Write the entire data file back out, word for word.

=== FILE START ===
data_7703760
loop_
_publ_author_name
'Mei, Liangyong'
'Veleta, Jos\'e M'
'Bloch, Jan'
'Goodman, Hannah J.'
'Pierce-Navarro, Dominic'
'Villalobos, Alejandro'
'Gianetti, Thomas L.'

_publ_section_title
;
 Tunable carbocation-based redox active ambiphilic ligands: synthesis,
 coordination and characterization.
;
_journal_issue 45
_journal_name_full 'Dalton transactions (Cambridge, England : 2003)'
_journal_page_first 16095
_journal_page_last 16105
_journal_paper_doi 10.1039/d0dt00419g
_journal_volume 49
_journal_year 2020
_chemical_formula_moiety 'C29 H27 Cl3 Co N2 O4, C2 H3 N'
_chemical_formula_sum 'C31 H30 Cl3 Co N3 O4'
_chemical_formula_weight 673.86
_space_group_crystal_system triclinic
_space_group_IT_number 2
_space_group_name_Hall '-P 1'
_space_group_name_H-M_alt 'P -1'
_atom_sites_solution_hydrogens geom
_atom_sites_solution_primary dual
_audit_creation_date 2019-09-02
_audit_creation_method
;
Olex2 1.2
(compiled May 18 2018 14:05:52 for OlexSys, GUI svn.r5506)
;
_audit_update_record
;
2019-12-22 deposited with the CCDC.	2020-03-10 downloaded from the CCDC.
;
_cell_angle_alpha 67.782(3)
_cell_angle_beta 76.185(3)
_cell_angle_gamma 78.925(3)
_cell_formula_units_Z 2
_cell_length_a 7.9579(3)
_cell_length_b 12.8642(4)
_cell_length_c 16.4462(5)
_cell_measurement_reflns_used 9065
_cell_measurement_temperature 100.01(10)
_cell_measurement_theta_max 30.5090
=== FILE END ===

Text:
data_7703760
loop_
_publ_author_name
'Mei, Liangyong'
'Veleta, Jos\'e M'
'Bloch, Jan'
'Goodman, Hannah J.'
'Pierce-Navarro, Dominic'
'Villalobos, Alejandro'
'Gianetti, Thomas L.'

_publ_section_title
;
 Tunable carbocation-based redox active ambiphilic ligands: synthesis,
 coordination and characterization.
;
_journal_issue 45
_journal_name_full 'Dalton transactions (Cambridge, England : 2003)'
_journal_page_first 16095
_journal_page_last 16105
_journal_paper_doi 10.1039/d0dt00419g
_journal_volume 49
_journal_year 2020
_chemical_formula_moiety 'C29 H27 Cl3 Co N2 O4, C2 H3 N'
_chemical_formula_sum 'C31 H30 Cl3 Co N3 O4'
_chemical_formula_weight 673.86
_space_group_crystal_system triclinic
_space_group_IT_number 2
_space_group_name_Hall '-P 1'
_space_group_name_H-M_alt 'P -1'
_atom_sites_solution_hydrogens geom
_atom_sites_solution_primary dual
_audit_creation_date 2019-09-02
_audit_creation_method
;
Olex2 1.2
(compiled May 18 2018 14:05:52 for OlexSys, GUI svn.r5506)
;
_audit_update_record
;
2019-12-22 deposited with the CCDC.	2020-03-10 downloaded from the CCDC.
;
_cell_angle_alpha 67.782(3)
_cell_angle_beta 76.185(3)
_cell_angle_gamma 78.925(3)
_cell_formula_units_Z 2
_cell_length_a 7.9579(3)
_cell_length_b 12.8642(4)
_cell_length_c 16.4462(5)
_cell_measurement_reflns_used 9065
_cell_measurement_temperature 100.01(10)
_cell_measurement_theta_max 30.5090